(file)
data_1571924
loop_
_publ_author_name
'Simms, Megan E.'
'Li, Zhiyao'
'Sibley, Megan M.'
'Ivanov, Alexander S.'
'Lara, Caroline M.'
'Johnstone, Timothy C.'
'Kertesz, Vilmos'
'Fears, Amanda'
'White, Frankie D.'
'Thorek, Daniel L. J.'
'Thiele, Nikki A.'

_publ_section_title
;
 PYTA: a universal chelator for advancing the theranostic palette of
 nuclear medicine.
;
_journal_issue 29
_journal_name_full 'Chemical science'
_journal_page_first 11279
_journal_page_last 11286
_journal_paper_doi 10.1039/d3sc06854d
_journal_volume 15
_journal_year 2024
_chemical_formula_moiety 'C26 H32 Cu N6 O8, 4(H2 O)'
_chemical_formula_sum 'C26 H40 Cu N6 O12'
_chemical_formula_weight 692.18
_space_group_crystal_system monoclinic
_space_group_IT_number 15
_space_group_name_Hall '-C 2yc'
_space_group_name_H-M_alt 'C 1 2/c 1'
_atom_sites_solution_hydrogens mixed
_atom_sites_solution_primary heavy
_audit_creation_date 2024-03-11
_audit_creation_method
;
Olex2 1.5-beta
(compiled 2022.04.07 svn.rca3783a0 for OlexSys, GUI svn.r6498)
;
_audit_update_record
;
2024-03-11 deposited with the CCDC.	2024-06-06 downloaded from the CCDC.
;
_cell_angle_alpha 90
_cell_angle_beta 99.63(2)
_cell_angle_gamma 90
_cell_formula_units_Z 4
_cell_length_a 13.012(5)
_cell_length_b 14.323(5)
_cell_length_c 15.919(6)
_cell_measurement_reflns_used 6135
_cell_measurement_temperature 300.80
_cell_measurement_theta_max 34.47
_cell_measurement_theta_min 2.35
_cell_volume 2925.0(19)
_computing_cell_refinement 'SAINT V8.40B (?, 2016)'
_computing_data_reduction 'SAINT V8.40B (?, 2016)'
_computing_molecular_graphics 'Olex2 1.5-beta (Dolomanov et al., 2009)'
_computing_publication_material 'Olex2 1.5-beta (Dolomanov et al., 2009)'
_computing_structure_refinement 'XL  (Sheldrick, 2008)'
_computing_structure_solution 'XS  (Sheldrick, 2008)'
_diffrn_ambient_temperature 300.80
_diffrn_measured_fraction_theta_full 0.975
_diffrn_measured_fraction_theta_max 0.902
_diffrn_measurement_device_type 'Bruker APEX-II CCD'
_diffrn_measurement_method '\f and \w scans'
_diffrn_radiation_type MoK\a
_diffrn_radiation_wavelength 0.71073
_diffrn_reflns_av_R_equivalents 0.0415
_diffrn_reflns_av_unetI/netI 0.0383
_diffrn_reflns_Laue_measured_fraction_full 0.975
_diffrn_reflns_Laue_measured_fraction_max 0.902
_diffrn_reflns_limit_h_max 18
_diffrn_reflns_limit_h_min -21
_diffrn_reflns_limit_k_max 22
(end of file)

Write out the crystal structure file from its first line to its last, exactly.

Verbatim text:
data_1571924
loop_
_publ_author_name
'Simms, Megan E.'
'Li, Zhiyao'
'Sibley, Megan M.'
'Ivanov, Alexander S.'
'Lara, Caroline M.'
'Johnstone, Timothy C.'
'Kertesz, Vilmos'
'Fears, Amanda'
'White, Frankie D.'
'Thorek, Daniel L. J.'
'Thiele, Nikki A.'

_publ_section_title
;
 PYTA: a universal chelator for advancing the theranostic palette of
 nuclear medicine.
;
_journal_issue 29
_journal_name_full 'Chemical science'
_journal_page_first 11279
_journal_page_last 11286
_journal_paper_doi 10.1039/d3sc06854d
_journal_volume 15
_journal_year 2024
_chemical_formula_moiety 'C26 H32 Cu N6 O8, 4(H2 O)'
_chemical_formula_sum 'C26 H40 Cu N6 O12'
_chemical_formula_weight 692.18
_space_group_crystal_system monoclinic
_space_group_IT_number 15
_space_group_name_Hall '-C 2yc'
_space_group_name_H-M_alt 'C 1 2/c 1'
_atom_sites_solution_hydrogens mixed
_atom_sites_solution_primary heavy
_audit_creation_date 2024-03-11
_audit_creation_method
;
Olex2 1.5-beta
(compiled 2022.04.07 svn.rca3783a0 for OlexSys, GUI svn.r6498)
;
_audit_update_record
;
2024-03-11 deposited with the CCDC.	2024-06-06 downloaded from the CCDC.
;
_cell_angle_alpha 90
_cell_angle_beta 99.63(2)
_cell_angle_gamma 90
_cell_formula_units_Z 4
_cell_length_a 13.012(5)
_cell_length_b 14.323(5)
_cell_length_c 15.919(6)
_cell_measurement_reflns_used 6135
_cell_measurement_temperature 300.80
_cell_measurement_theta_max 34.47
_cell_measurement_theta_min 2.35
_cell_volume 2925.0(19)
_computing_cell_refinement 'SAINT V8.40B (?, 2016)'
_computing_data_reduction 'SAINT V8.40B (?, 2016)'
_computing_molecular_graphics 'Olex2 1.5-beta (Dolomanov et al., 2009)'
_computing_publication_material 'Olex2 1.5-beta (Dolomanov et al., 2009)'
_computing_structure_refinement 'XL  (Sheldrick, 2008)'
_computing_structure_solution 'XS  (Sheldrick, 2008)'
_diffrn_ambient_temperature 300.80
_diffrn_measured_fraction_theta_full 0.975
_diffrn_measured_fraction_theta_max 0.902
_diffrn_measurement_device_type 'Bruker APEX-II CCD'
_diffrn_measurement_method '\f and \w scans'
_diffrn_radiation_type MoK\a
_diffrn_radiation_wavelength 0.71073
_diffrn_reflns_av_R_equivalents 0.0415
_diffrn_reflns_av_unetI/netI 0.0383
_diffrn_reflns_Laue_measured_fraction_full 0.975
_diffrn_reflns_Laue_measured_fraction_max 0.902
_diffrn_reflns_limit_h_max 18
_diffrn_reflns_limit_h_min -21
_diffrn_reflns_limit_k_max 22